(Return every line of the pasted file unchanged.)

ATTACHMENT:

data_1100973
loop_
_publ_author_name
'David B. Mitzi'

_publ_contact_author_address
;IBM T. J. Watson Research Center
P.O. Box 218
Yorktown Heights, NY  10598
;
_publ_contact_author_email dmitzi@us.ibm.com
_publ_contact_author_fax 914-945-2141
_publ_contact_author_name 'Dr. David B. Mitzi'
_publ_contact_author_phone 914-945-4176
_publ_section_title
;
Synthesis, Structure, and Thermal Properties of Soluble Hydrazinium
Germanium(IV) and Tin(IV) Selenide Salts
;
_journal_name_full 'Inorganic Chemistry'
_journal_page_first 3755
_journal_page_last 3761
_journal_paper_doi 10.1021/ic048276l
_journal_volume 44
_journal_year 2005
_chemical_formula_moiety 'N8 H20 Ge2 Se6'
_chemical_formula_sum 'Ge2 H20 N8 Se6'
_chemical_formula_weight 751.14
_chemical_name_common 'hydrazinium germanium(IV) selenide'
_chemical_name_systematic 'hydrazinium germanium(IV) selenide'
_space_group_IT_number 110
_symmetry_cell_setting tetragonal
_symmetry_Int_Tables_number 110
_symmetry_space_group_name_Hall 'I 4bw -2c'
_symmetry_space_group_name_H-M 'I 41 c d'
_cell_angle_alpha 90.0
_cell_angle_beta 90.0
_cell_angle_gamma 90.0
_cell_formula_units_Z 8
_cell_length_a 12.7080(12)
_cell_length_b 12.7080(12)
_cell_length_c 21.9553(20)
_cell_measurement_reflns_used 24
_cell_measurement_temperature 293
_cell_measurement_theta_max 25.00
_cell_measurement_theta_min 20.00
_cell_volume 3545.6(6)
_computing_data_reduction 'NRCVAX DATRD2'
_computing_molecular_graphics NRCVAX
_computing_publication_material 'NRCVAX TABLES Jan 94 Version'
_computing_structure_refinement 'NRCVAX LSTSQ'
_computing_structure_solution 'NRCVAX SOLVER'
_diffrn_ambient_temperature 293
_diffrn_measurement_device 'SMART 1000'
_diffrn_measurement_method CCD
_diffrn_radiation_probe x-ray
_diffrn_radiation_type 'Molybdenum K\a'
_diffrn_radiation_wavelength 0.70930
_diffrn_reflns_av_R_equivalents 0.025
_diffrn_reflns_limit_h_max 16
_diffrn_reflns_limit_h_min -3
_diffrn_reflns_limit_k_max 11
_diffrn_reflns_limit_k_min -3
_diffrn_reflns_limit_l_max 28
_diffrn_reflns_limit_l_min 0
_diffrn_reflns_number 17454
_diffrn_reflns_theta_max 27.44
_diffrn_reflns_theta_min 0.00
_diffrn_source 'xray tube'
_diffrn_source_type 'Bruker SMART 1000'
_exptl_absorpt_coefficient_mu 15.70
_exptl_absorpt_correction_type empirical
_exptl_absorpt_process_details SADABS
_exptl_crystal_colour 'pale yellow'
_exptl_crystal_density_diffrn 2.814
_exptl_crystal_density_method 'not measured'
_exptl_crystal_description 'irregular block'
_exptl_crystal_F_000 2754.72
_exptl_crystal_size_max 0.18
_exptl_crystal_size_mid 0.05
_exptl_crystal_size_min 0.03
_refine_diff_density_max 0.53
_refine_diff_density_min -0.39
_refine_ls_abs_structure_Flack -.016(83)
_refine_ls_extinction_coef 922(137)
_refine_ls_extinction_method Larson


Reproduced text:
data_1100973
loop_
_publ_author_name
'David B. Mitzi'

_publ_contact_author_address
;IBM T. J. Watson Research Center
P.O. Box 218
Yorktown Heights, NY  10598
;
_publ_contact_author_email dmitzi@us.ibm.com
_publ_contact_author_fax 914-945-2141
_publ_contact_author_name 'Dr. David B. Mitzi'
_publ_contact_author_phone 914-945-4176
_publ_section_title
;
Synthesis, Structure, and Thermal Properties of Soluble Hydrazinium
Germanium(IV) and Tin(IV) Selenide Salts
;
_journal_name_full 'Inorganic Chemistry'
_journal_page_first 3755
_journal_page_last 3761
_journal_paper_doi 10.1021/ic048276l
_journal_volume 44
_journal_year 2005
_chemical_formula_moiety 'N8 H20 Ge2 Se6'
_chemical_formula_sum 'Ge2 H20 N8 Se6'
_chemical_formula_weight 751.14
_chemical_name_common 'hydrazinium germanium(IV) selenide'
_chemical_name_systematic 'hydrazinium germanium(IV) selenide'
_space_group_IT_number 110
_symmetry_cell_setting tetragonal
_symmetry_Int_Tables_number 110
_symmetry_space_group_name_Hall 'I 4bw -2c'
_symmetry_space_group_name_H-M 'I 41 c d'
_cell_angle_alpha 90.0
_cell_angle_beta 90.0
_cell_angle_gamma 90.0
_cell_formula_units_Z 8
_cell_length_a 12.7080(12)
_cell_length_b 12.7080(12)
_cell_length_c 21.9553(20)
_cell_measurement_reflns_used 24
_cell_measurement_temperature 293
_cell_measurement_theta_max 25.00
_cell_measurement_theta_min 20.00
_cell_volume 3545.6(6)
_computing_data_reduction 'NRCVAX DATRD2'
_computing_molecular_graphics NRCVAX
_computing_publication_material 'NRCVAX TABLES Jan 94 Version'
_computing_structure_refinement 'NRCVAX LSTSQ'
_computing_structure_solution 'NRCVAX SOLVER'
_diffrn_ambient_temperature 293
_diffrn_measurement_device 'SMART 1000'
_diffrn_measurement_method CCD
_diffrn_radiation_probe x-ray
_diffrn_radiation_type 'Molybdenum K\a'
_diffrn_radiation_wavelength 0.70930
_diffrn_reflns_av_R_equivalents 0.025
_diffrn_reflns_limit_h_max 16
_diffrn_reflns_limit_h_min -3
_diffrn_reflns_limit_k_max 11
_diffrn_reflns_limit_k_min -3
_diffrn_reflns_limit_l_max 28
_diffrn_reflns_limit_l_min 0
_diffrn_reflns_number 17454
_diffrn_reflns_theta_max 27.44
_diffrn_reflns_theta_min 0.00
_diffrn_source 'xray tube'
_diffrn_source_type 'Bruker SMART 1000'
_exptl_absorpt_coefficient_mu 15.70
_exptl_absorpt_correction_type empirical
_exptl_absorpt_process_details SADABS
_exptl_crystal_colour 'pale yellow'
_exptl_crystal_density_diffrn 2.814
_exptl_crystal_density_method 'not measured'
_exptl_crystal_description 'irregular block'
_exptl_crystal_F_000 2754.72
_exptl_crystal_size_max 0.18
_exptl_crystal_size_mid 0.05
_exptl_crystal_size_min 0.03
_refine_diff_density_max 0.53
_refine_diff_density_min -0.39
_refine_ls_abs_structure_Flack -.016(83)
_refine_ls_extinction_coef 922(137)
_refine_ls_extinction_method Larson